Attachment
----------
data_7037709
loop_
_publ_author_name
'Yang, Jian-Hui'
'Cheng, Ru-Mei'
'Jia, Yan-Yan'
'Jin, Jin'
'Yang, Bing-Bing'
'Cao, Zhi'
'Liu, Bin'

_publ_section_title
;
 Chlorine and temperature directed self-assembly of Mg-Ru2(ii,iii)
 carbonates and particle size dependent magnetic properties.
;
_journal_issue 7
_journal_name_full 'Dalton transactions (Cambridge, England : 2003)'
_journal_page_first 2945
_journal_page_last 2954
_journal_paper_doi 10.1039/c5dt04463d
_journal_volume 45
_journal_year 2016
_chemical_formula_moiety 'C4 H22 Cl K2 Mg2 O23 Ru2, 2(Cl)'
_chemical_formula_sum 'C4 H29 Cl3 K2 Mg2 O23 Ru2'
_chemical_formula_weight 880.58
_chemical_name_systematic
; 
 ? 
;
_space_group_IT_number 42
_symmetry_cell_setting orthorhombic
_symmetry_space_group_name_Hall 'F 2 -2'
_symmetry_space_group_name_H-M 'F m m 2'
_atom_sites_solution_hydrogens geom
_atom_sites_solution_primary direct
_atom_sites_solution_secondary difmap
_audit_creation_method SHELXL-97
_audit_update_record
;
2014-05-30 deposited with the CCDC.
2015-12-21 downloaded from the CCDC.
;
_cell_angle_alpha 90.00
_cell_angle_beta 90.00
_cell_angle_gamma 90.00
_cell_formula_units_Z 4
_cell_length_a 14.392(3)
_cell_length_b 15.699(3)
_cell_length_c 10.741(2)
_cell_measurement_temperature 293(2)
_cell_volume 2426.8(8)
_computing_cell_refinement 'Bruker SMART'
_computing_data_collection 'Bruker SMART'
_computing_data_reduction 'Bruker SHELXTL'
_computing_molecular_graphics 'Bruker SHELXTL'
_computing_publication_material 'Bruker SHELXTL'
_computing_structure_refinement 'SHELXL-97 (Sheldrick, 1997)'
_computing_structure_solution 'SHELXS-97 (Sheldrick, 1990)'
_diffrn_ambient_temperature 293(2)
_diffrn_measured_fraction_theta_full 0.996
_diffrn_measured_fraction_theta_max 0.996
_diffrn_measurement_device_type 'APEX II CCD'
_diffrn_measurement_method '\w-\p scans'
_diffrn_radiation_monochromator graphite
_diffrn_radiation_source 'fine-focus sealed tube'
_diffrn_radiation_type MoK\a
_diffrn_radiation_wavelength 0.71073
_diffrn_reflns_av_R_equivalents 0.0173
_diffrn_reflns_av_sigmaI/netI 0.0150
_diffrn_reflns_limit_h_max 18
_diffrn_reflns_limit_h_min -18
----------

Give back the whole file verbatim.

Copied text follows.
data_7037709
loop_
_publ_author_name
'Yang, Jian-Hui'
'Cheng, Ru-Mei'
'Jia, Yan-Yan'
'Jin, Jin'
'Yang, Bing-Bing'
'Cao, Zhi'
'Liu, Bin'

_publ_section_title
;
 Chlorine and temperature directed self-assembly of Mg-Ru2(ii,iii)
 carbonates and particle size dependent magnetic properties.
;
_journal_issue 7
_journal_name_full 'Dalton transactions (Cambridge, England : 2003)'
_journal_page_first 2945
_journal_page_last 2954
_journal_paper_doi 10.1039/c5dt04463d
_journal_volume 45
_journal_year 2016
_chemical_formula_moiety 'C4 H22 Cl K2 Mg2 O23 Ru2, 2(Cl)'
_chemical_formula_sum 'C4 H29 Cl3 K2 Mg2 O23 Ru2'
_chemical_formula_weight 880.58
_chemical_name_systematic
; 
 ? 
;
_space_group_IT_number 42
_symmetry_cell_setting orthorhombic
_symmetry_space_group_name_Hall 'F 2 -2'
_symmetry_space_group_name_H-M 'F m m 2'
_atom_sites_solution_hydrogens geom
_atom_sites_solution_primary direct
_atom_sites_solution_secondary difmap
_audit_creation_method SHELXL-97
_audit_update_record
;
2014-05-30 deposited with the CCDC.
2015-12-21 downloaded from the CCDC.
;
_cell_angle_alpha 90.00
_cell_angle_beta 90.00
_cell_angle_gamma 90.00
_cell_formula_units_Z 4
_cell_length_a 14.392(3)
_cell_length_b 15.699(3)
_cell_length_c 10.741(2)
_cell_measurement_temperature 293(2)
_cell_volume 2426.8(8)
_computing_cell_refinement 'Bruker SMART'
_computing_data_collection 'Bruker SMART'
_computing_data_reduction 'Bruker SHELXTL'
_computing_molecular_graphics 'Bruker SHELXTL'
_computing_publication_material 'Bruker SHELXTL'
_computing_structure_refinement 'SHELXL-97 (Sheldrick, 1997)'
_computing_structure_solution 'SHELXS-97 (Sheldrick, 1990)'
_diffrn_ambient_temperature 293(2)
_diffrn_measured_fraction_theta_full 0.996
_diffrn_measured_fraction_theta_max 0.996
_diffrn_measurement_device_type 'APEX II CCD'
_diffrn_measurement_method '\w-\p scans'
_diffrn_radiation_monochromator graphite
_diffrn_radiation_source 'fine-focus sealed tube'
_diffrn_radiation_type MoK\a
_diffrn_radiation_wavelength 0.71073
_diffrn_reflns_av_R_equivalents 0.0173
_diffrn_reflns_av_sigmaI/netI 0.0150
_diffrn_reflns_limit_h_max 18
_diffrn_reflns_limit_h_min -18